Animal loving children are sure to love this clever collection of poems. On the pages they will find verses that are often humorous, that offer up wonderful descriptions, and that sometimes give readers cause to pause.

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15. POETRY FRIDAY: Two Poems about Pledges

By Elizabeth Powell

Republic, your cool hands
On my schoolgirl shoulders.
Not sure what allegiances meant
Until the vows were held by heart,
By memory, by rote, by benign betrothal.
Republic, you were mine, I knew
Because of Mother’s religious pamphlets:
Lindsay for Mayor.
McGovern for President.
How to Register Voters.
I didn’t ever want to go to school
On Saturdays. The baby-sitter said
If Nixon won, I’d have to go…

Click here to read the rest of the poem.


by Jacqueline Woodson

When the kids in my class ask why
I am not allowed to pledge to the flag
I tell them It's against my religion but don't say,
I am in the world but not of the world. This,
they would not understand.
Even though my mother's not a Jehovah's Witness,
she makes us follow their rules and
leave the classroom when the pledge is being said.

Every morning, I walk out with Gina and Alina
the two other Witnesses in my class.
Sometimes, Gina says,
Maybe we should pray for the kids inside
who don't know that God said
"No other idols before me." That our God
is a jealous God.

Click here to read the rest of the poem.


A little history about the Pledge of Allegiance (UShistory.org):

The Pledge of Allegiance was written in August 1892 by the socialist minister Francis Bellamy (1855-1931). It was originally published in The Youth's Companion on September 8, 1892. Bellamy had hoped that the pledge would be used by citizens in any country.
In its original form it read:

"I pledge allegiance to my Flag and the Republic for which it stands, one nation, indivisible, with liberty and justice for all."
In 1923, the words, "the Flag of the United States of America" were added. At this time it read:

"I pledge allegiance to the Flag of the United States of America and to the Republic for which it stands, one nation, indivisible, with liberty and justice for all."
In 1954, in response to the Communist threat of the times, President Eisenhower encouraged Congress to add the words "under God," creating the 31-word pledge we say today. Bellamy's daughter objected to this alteration. Today it reads:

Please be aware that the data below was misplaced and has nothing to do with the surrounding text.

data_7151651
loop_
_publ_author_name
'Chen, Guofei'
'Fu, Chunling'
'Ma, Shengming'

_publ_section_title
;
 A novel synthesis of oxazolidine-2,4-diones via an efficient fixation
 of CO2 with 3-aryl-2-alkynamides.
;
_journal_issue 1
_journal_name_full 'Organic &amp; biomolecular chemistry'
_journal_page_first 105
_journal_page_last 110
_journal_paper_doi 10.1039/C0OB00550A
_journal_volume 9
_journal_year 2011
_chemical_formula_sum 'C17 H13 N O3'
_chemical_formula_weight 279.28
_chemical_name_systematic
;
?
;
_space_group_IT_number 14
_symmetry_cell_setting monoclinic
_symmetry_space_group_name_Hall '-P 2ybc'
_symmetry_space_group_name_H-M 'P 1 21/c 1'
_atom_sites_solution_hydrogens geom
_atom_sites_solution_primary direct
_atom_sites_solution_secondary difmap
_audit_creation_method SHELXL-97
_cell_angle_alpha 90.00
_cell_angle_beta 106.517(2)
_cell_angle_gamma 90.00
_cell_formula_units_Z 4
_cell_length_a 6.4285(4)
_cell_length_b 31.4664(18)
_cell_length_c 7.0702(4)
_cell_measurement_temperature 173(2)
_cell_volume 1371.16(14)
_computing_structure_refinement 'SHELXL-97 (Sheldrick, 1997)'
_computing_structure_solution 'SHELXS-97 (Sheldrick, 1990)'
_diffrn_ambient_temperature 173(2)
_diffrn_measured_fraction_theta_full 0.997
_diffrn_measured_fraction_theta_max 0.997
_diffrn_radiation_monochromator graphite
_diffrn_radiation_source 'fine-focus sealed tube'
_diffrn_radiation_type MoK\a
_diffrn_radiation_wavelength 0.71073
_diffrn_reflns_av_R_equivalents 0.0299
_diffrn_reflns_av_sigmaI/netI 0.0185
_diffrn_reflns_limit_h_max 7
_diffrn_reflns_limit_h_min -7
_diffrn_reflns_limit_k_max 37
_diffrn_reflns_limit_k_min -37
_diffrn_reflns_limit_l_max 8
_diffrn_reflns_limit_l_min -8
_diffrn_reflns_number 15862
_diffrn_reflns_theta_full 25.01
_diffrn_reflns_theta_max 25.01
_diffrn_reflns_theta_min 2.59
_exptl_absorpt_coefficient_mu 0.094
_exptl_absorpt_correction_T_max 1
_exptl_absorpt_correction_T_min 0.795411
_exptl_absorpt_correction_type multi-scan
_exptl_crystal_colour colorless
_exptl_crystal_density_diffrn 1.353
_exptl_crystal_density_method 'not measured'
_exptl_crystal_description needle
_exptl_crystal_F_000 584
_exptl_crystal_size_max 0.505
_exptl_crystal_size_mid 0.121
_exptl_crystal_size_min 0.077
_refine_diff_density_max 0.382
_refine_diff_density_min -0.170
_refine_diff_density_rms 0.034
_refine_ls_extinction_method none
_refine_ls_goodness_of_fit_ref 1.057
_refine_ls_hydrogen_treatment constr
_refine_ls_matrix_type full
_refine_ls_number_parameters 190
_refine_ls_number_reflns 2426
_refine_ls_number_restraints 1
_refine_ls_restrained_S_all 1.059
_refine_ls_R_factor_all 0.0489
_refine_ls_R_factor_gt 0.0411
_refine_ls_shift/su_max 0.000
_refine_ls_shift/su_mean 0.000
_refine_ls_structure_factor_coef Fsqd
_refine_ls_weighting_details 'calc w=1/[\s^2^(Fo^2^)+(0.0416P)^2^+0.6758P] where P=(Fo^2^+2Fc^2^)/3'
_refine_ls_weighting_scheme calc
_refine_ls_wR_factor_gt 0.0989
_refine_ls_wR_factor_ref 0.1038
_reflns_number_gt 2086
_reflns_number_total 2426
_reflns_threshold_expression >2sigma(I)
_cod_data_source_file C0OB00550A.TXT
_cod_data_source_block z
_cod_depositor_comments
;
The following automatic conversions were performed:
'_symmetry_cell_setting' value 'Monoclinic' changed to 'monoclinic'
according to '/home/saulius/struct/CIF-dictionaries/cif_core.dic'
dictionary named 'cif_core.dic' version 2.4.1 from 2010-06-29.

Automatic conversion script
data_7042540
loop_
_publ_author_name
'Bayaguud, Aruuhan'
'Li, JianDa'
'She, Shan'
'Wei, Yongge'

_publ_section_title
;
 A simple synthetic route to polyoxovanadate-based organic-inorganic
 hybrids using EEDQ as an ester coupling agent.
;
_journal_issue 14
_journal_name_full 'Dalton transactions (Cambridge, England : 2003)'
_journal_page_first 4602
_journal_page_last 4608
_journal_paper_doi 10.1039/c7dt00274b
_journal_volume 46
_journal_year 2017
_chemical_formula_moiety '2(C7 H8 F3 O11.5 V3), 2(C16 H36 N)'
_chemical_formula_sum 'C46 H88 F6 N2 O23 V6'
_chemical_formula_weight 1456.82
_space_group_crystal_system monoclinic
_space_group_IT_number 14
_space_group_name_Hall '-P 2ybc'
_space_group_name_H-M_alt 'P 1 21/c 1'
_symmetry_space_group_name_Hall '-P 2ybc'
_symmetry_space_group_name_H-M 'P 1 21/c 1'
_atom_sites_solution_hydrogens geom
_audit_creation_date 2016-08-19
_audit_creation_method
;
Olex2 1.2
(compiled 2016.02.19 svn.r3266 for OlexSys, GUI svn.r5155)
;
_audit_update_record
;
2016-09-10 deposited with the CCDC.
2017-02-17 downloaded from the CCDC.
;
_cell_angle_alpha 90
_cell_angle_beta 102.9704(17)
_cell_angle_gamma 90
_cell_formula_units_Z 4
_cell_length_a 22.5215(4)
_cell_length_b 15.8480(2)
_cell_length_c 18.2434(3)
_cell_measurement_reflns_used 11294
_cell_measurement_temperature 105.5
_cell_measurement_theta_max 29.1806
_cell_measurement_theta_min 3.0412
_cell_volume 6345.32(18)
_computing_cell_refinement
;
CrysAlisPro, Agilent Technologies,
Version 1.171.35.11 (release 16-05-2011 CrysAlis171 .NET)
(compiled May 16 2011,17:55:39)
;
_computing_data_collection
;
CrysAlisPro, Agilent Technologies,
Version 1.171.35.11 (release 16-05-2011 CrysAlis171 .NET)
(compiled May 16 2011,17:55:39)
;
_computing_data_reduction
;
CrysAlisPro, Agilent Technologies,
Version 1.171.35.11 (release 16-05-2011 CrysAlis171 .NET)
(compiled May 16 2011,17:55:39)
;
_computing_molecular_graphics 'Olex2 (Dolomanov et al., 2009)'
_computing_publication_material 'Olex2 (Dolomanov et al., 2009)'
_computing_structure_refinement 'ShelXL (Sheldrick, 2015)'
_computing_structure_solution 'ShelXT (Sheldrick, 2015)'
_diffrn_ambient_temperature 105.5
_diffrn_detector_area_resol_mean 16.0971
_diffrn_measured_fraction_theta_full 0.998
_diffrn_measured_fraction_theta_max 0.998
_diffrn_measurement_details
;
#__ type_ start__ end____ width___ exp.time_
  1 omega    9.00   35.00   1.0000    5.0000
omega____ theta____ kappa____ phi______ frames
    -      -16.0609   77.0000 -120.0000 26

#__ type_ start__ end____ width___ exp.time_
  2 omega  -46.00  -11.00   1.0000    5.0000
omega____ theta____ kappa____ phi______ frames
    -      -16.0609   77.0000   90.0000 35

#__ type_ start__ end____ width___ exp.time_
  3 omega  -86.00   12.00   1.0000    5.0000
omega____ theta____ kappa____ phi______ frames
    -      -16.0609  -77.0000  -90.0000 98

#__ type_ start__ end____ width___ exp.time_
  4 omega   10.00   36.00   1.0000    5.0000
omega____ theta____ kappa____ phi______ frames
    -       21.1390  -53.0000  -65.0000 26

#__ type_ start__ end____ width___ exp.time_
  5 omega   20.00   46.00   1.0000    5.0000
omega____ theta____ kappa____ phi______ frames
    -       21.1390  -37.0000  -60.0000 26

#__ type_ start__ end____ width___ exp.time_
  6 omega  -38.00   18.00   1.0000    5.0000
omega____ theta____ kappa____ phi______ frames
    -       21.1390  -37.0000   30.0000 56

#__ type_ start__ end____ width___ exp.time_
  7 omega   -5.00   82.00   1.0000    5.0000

"I pledge allegiance to the flag of the United States of America, and to the republic for which it stands, one nation under God, indivisible, with liberty and justice for all."


Amyhas the Poetry Friday Roundup at The Poem Farm.

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16. Poetry Friday with a review of Somewhere Among

Many adults and children in the Unites States can remember where they were on September 11, 2001, when terrorists attacked targets in the United States using commercial airplanes. What we sometimes don't realize is that the ripple effects of the tragedy spread far from our shores to people all over the world, many of whom were profoundly effected by what happened.

Today's title is a novel in blank verse that takes us to Japan where a young girl, a half Japanese and half American girl, is facing a lot of personal problems of her own in the months leading up to the September 11th attacks. The appalling events of that day add to what is already a painful situation, and we see, through her eyes, how violence damages people's ability to hope, and takes away their ability to feel safe.

Somewhere AmongSomewhere Among
Annie Donwerth-Chikamatsu
For ages 12 and up
Simon and Schuster, 2016, 978-1-4814-3786-8
Ema lives “between two worlds.” Her father is Japanese and her mother is American, and sometimes being “half this / half that” is not easy to manage.  Though her mixed heritage makes her life interesting at times, the fact that she is different also means that at times she feels “alone / on an island / surrounded by multitudes / of people.”
   Every August Ema and her mother go to California for a month to spend time with Ema’s maternal grandparents. This year is going to be different. Ema’s mother is pregnant and it has been a very hard pregnancy with scares and all-day-long morning sickness. Her mother has lost babies in the past and so this time they are going to be very careful, which means that the family is going to go and stay with Ema’s paternal grandparents, Obaachan and Jiichan, until the baby is born. Thanks to these new arrangements Ema will miss six months of fifth grade in her school, she and her Papa will not be having a vacation by the sea, and she and her Mom will not being to California.
   Ema and her parents travel to western Tokyo to Obaachan’s house, and it isn’t long before Obaachan stars fussing, criticizing, and complaining. She likes everything to be just so and she has very strong opinions about how things should be done. Often she does not understand that Ema’s mother, being an American, does things differently. For example, Mom does not like to use bath water that other people have used, and she prefers western cakes to Japanese desserts. The differences between the two women creates tension and this tension only becomes worse when Ema’s father goes back to the city. Commuting to and from his parent’s home simply isn’t going to work and so Ema and her mother are going to have cope being in Obaachan’s world as best they can. Ema often wishes that she and her mom could be back at home, even though home is only a small one-room apartment. At least the TV is not on all day long, and at least there they don’t have to deal with Obaachan and her persnickety, old-fashioned ways.